Here are the mostly likely scenarios and impact on stocks and bonds.
Will President Trump's administration move ahead with plans to turn up the heat on China in such a way that U.S. consumers for the first time share some of that pain?
After the 266,000 payroll number on Friday, here's my analysis and how to prepare for the months ahead.
The Fed is considering introducing a rule that would let inflation run above its 2% target.
The next leg up gets overbought too quickly and sentiment turns bullish too quickly.
Plus, we check out the latest negative headline on Boeing.
Third quarter earnings season is down to the really nitty gritty. That said, there are still quite a few well known (to the public) retailers set to bring up the rear.
Here are my views on topics including interest rate risks, events in Europe that could push European yields higher and the ongoing trade talks between Washington and Beijing.
We also take a look at the charts of Costco Wholesale and Viacom to check out potential plays in both stocks.
The Fed has done what was necessary and now is on hold for the foreseeable future.
You can't have the best of all possible worlds, or at least you can't have it for long.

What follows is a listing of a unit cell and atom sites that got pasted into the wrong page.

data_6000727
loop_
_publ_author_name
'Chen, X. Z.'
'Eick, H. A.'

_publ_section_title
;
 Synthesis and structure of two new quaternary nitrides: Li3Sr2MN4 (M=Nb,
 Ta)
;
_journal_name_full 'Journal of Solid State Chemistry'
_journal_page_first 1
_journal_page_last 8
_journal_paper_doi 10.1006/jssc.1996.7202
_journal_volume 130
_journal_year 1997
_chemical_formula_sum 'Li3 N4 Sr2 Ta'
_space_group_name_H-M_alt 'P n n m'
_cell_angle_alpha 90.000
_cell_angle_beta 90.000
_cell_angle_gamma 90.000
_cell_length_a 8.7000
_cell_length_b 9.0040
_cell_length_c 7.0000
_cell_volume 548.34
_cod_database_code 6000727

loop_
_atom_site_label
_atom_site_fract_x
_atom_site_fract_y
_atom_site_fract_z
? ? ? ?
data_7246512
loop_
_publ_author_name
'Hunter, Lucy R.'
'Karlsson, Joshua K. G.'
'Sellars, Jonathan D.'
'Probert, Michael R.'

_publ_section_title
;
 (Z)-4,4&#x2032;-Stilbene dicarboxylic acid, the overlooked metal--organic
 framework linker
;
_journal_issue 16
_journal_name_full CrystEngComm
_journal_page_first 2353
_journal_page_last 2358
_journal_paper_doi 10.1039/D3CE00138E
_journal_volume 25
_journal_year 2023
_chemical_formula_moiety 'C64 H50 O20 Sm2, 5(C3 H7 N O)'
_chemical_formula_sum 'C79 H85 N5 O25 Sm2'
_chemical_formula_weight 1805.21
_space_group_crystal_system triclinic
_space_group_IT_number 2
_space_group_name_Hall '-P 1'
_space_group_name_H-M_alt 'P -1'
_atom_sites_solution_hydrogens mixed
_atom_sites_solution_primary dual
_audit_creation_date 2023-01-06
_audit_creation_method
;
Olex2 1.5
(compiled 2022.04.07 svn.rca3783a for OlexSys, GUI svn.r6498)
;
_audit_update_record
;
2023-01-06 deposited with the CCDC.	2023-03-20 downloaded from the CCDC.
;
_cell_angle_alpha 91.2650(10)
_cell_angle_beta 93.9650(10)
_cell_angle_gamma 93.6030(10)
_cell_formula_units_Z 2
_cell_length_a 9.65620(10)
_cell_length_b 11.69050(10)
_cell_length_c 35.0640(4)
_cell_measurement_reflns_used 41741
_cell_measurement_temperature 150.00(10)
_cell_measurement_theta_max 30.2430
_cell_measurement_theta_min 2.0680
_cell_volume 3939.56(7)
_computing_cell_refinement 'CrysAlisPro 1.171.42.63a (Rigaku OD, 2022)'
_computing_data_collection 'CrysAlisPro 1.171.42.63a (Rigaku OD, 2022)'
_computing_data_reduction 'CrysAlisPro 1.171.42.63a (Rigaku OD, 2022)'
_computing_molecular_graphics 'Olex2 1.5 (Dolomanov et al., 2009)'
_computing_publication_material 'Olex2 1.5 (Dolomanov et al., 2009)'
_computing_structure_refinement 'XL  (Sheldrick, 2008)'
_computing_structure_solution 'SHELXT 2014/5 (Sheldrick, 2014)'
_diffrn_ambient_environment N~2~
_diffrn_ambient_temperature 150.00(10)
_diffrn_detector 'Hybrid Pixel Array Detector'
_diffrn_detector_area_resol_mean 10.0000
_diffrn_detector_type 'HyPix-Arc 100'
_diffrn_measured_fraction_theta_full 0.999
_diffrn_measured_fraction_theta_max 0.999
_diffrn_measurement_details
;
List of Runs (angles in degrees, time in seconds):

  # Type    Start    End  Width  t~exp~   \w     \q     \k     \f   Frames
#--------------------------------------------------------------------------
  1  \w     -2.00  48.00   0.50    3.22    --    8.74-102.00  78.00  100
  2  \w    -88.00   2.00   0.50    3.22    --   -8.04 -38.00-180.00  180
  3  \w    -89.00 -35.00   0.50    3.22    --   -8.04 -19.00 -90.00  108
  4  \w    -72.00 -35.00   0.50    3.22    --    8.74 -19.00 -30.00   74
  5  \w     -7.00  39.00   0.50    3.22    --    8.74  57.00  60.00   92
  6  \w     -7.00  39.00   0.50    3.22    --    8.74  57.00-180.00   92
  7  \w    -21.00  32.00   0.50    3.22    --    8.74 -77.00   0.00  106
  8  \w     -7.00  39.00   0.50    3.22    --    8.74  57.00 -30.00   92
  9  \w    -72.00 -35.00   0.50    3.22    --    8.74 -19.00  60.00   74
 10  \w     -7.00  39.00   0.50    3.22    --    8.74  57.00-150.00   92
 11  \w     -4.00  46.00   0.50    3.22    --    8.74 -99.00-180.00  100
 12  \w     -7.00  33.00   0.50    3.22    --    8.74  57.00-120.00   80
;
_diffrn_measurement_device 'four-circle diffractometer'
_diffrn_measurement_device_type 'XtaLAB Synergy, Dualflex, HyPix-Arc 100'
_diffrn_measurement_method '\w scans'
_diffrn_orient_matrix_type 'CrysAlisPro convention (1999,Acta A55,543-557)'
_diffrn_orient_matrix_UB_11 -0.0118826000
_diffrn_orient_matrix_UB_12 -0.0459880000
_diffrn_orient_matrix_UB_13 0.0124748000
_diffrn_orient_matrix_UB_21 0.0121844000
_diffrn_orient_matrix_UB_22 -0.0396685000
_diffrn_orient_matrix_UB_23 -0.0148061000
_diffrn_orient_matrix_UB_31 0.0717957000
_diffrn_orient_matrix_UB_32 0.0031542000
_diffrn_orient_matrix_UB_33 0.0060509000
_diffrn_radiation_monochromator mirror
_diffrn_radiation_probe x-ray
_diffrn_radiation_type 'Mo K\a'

OPEC forecasts declining demand for OPEC oil, not a decline in global demand. That distinction is key.
Be careful drawing too strong of a conclusion from these numbers.
It makes a lot of sense for the Fed to wean the market off its reliance on explicit forward guidance, but it won't be easy.
Why I'm very bearish on the long end of the yield curve and how to play it.
There are a number of important questions stemming from this series of events.
The banks may tease, but they just keep tagging the downtrend line and heading back down; also, Tuesday's rally keeps the indicators mixed.
Here's when to hop on board.
Citigroup and Lululemon are on the radar this morning.
Shakespeare seemingly could have written the script regarding the U.S.-China trade drama.
Plus, pining for the days of thoughtful price discovery in the markets.
Only because of the incessant brainwashing of individuals by an industry with a bias toward indexing do we have this attitude that stocks are one and the same. They are anything but.
Markets are at risk of ongoing balance sheet and risk reduction, where both stocks and bonds do poorly.
Let's face it, the numbers aren't great and the trend is bad.
Bonds are an interesting trade right now.
Thoughts on the ISM, trade, Friday's key job report and how to play it all.
Cracks are appearing in some high-beta parts of the market, and a few recent initial public offerings have been pulled or haven't fared well after issuance.
Who was speaking to the strength of the U.S. Treasury Department's auction of $32 billion worth of 7 Year Notes as a driver for equities through Thursday afternoon?
it seems that consensus is to interpret anything that can be viewed as bad, as actually bad, and anything that could be good, as an aberration that will soon become bad.
Like central bankers, the equity markets seem oblivious to weakening global economic conditions that indicate a recession already is here.